• Which writer do you want to be like? "Easy question. [Then I tell a long and pointless story about the book of popular history I'm co-writing.] Answer: Bill Bryson. He's light-hearted but a serious writer. [Naturally, it seemed like most of the audience hadn't heard of him, though melch made a pitch for his books being in the library.] He takes culture, history and all sorts of information about a country --- and puts it in an accessible and entertaining package for the reader, even if you've never been there."
  • Who is your favourite writer? "I have so many favourites. PS: Favourite writer and writer whom I want to be like are two different things. I love Shakespeare, but I could never write like that. PS: I'm reading a biography of Shakespeare right now, that's why I've got Shakespeare on my mind. Okay: [I forgot the first name I mentioned], Jonathan Frantzen, Alice Munro --- hang on, I'm running through my bookshelf --- Salman Rushdie, Philip Roth ... Okay, that's five. You can go and find out more on your own."
The unexpected things I said:
  • "If you do bad work, one day it might come back and bite you in the --- okay, I think I'm not supposed to say that word, but you know what I mean, right?"
  • "I mean, I live alone, so I can work all day, not see anyone except my cats --- oh wait, that makes me sound like a crazy cat lady, right?"
  • "Eh, can you all stop talking? I am the one doing the talking."
The last point was when the audience of fidgety students got too chatterrific. It's kinda scary how teacher mode kicked in instinctively.

Now I just hope I didn't preach the gospel of freelancing too ardently, because it certainly isn't the ideal work situation for everyone.


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When proofreading begins at midnight

Take a shower first, to feel clean and cool and awake.

Make a cup of coffee (hopefully, you don't need a whole pot).

Turn on the Killers as loud as it's possible without waking the neighbours.


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A little off my game

So last week was a bust.

Monday was frightfully productive. Tuesday was a day of meetings and errands, but fortunately was topped off with good news. Thereafter the entire week kinda went outta whack: between meetings and mood swings and my usual procrastinatory impulses, I just didn't get enough work done. Add in the lassitude induced by the stifling hot weather, and you have a recipe for a major deadline disaster.

Which hasn't happened, um, yet.

Yesterday I was at the old flat for what is probably the last time. It looked very, well, empty. Not forlorn, necessarily, but most definitely vacant, vacated. The whole experience, including travelling there and back, was quite surreal. I don't think I've completely processed it yet.

Today has been absolutely productive --- except that given the amount of backlog from last week, it's still not enough.

PS: Key to being productive? Like all the lifehacking sites tell you: stay off instant messaging.


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Nailed it!

Over six months ago, I put in an application to be a writer at a Really Cool Gig. The process involved sending a kick-ass cover email, followed by several rounds of writing samples that needed to be even more impressive. Except for a couple of people whom I asked to read the material I was submitting, I didn't tell many people about my application, mostly because I thought that would jinx it for sure. Even the less-than-ten people who knew about it were under strict instructions not to say anything.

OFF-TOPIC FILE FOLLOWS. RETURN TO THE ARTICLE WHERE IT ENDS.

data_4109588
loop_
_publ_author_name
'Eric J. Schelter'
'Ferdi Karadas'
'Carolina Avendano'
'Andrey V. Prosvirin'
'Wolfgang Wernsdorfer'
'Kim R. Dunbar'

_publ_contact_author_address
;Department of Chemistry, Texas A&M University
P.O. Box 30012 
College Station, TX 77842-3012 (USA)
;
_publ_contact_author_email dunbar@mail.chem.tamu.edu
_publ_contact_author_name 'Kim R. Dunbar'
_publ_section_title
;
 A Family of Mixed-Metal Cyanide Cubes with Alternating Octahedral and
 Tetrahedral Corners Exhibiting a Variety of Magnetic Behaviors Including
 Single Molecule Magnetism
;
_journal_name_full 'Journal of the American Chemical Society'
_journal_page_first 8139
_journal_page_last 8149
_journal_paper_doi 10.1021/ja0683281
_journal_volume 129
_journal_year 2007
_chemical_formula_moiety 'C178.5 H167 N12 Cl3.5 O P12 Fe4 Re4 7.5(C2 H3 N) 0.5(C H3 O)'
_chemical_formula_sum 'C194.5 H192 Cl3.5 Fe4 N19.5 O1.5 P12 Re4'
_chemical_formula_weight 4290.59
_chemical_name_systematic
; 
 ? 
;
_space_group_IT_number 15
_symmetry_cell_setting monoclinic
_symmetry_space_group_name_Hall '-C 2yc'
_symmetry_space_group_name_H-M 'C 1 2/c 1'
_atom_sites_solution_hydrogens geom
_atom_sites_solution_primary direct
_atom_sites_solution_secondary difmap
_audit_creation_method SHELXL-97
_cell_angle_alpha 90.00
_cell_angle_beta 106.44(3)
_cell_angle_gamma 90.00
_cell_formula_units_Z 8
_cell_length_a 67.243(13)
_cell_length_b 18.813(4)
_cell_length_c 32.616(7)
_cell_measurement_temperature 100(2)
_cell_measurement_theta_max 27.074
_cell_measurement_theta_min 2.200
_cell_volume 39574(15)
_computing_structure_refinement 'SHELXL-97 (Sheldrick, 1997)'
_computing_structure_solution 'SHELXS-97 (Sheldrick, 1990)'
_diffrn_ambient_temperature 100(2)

Today, at the end of a long and tiring day, filled with many appointments and much busyness and much traipsing up and down stairs in uncomfortable shoes (my bad, I should've worn something more sneaker-like), I got home to my email, cast my fatigued eyeballs down the unread missives --- and alighted on an email with the simple subject line: "Congratulations!"

(No, it wasn't spam, even though spam is 15 years old now.)


I didn't say "I got the job" because it's not a full-time position, it's freelance. I can't even say "I write for So-and-so now", because I haven't written a word for them yet and I don't get to write a word for them till one of their editors decides to give me a contract. But I'm in the pool, which is a nice place to be, and I got here through sheer dint of hard work and hard writing, which feels great, and hopefully a super contract will follow not too long from now.

Most importantly, this comes after a couple of weeks of wrangling with people who don't appreciate the art of writing --- hell, this comes after numerous encounters over the last few years with people who have shown faint, if any, respect for my writing --- so I am sitting pretty with the sweet taste of vindication in my mouth. Not to say that everyone has to love and applaud my writing, but now that the Really Cool Gig has put their initial stamp of approval on it, and I know that the kind of writing they value is the kind I want to do and think I could be good at --- I'm just pleased as punch all around.

I'm not going to say who the Really Cool Gig is, so don't bother asking. I would feel a little pretentious saying it when I haven't done a jot of paid work for them yet. As a freelance writer, I'm only as good as the last three things I've written --- the next big thing doesn't count till it's not only written, but published.

(So those of you that know, don't spill the beans on this blog, eh?)

But yeah, I'm happy. Over the moon, as I've said to a couple of people today. I wanted this so badly it hurt when I was preparing my submission, and now that I've gotten it, it feels incredible. I can't wait till the work starts.